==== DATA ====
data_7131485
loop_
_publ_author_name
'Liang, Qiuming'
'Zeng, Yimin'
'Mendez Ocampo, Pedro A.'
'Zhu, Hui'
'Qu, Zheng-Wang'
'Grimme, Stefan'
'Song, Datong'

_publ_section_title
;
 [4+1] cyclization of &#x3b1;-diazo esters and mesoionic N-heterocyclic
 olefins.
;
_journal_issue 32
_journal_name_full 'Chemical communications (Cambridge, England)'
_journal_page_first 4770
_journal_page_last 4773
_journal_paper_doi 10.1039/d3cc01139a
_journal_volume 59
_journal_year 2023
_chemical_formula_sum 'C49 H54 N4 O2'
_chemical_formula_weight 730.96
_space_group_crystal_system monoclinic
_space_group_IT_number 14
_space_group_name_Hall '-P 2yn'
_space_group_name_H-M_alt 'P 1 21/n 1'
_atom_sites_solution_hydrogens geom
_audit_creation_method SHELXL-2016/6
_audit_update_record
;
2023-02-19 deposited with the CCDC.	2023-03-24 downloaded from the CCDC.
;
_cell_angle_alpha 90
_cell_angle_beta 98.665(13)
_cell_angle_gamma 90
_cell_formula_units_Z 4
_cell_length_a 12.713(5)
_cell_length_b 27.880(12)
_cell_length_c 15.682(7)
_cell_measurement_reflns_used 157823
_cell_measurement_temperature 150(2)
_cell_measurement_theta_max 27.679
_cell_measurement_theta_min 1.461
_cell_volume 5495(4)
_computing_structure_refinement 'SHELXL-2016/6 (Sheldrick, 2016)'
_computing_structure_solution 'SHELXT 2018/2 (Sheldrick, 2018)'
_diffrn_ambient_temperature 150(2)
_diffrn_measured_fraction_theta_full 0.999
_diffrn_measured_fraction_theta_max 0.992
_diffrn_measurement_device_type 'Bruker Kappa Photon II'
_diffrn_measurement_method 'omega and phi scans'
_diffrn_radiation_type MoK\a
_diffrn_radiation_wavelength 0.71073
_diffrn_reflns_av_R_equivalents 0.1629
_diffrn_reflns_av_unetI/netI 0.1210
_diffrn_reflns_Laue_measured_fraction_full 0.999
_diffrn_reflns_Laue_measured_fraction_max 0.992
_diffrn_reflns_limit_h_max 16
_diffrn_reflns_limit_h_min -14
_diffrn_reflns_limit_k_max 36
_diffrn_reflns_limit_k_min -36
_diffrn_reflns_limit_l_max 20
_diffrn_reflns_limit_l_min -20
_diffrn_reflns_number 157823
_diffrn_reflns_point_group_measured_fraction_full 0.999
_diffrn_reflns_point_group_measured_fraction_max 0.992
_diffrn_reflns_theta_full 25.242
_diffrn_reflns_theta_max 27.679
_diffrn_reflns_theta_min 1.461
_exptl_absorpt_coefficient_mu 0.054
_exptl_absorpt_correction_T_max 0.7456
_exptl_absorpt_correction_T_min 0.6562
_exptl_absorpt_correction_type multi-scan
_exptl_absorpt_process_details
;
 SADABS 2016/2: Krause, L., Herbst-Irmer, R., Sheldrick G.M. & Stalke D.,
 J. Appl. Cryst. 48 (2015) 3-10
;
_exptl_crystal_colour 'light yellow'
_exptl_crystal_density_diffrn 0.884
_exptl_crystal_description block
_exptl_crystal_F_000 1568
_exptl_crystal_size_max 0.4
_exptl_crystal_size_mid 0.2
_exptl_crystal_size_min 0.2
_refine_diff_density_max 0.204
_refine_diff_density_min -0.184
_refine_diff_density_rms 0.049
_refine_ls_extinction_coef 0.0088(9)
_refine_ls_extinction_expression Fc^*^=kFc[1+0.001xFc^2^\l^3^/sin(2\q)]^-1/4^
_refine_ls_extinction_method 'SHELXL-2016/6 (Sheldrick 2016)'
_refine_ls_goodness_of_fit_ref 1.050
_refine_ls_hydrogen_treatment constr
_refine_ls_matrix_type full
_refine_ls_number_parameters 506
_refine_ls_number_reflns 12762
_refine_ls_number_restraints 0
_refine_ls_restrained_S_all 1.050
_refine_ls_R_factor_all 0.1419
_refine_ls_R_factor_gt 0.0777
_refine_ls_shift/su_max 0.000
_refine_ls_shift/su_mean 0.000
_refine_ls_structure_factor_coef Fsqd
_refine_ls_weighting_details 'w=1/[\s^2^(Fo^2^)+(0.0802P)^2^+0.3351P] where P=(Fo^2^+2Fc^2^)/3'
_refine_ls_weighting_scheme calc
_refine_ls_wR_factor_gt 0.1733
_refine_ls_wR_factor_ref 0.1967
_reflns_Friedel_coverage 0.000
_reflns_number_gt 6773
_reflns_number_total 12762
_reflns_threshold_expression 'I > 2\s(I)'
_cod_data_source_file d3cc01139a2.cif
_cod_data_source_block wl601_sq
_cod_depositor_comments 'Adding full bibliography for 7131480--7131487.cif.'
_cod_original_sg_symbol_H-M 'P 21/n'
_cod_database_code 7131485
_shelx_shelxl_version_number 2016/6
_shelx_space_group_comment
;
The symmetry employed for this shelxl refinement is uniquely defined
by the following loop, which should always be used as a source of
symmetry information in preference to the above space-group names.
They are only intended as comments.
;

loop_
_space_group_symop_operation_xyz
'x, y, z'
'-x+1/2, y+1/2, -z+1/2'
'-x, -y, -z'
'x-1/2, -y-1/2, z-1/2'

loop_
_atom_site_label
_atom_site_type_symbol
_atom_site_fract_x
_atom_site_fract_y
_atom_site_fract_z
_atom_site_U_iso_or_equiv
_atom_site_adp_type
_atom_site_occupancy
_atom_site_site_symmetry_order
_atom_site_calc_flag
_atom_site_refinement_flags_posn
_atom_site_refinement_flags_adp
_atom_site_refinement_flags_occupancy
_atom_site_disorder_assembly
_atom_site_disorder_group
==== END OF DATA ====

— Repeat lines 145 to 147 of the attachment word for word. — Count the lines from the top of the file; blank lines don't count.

_atom_site_refinement_flags_adp
_atom_site_refinement_flags_occupancy
_atom_site_disorder_assembly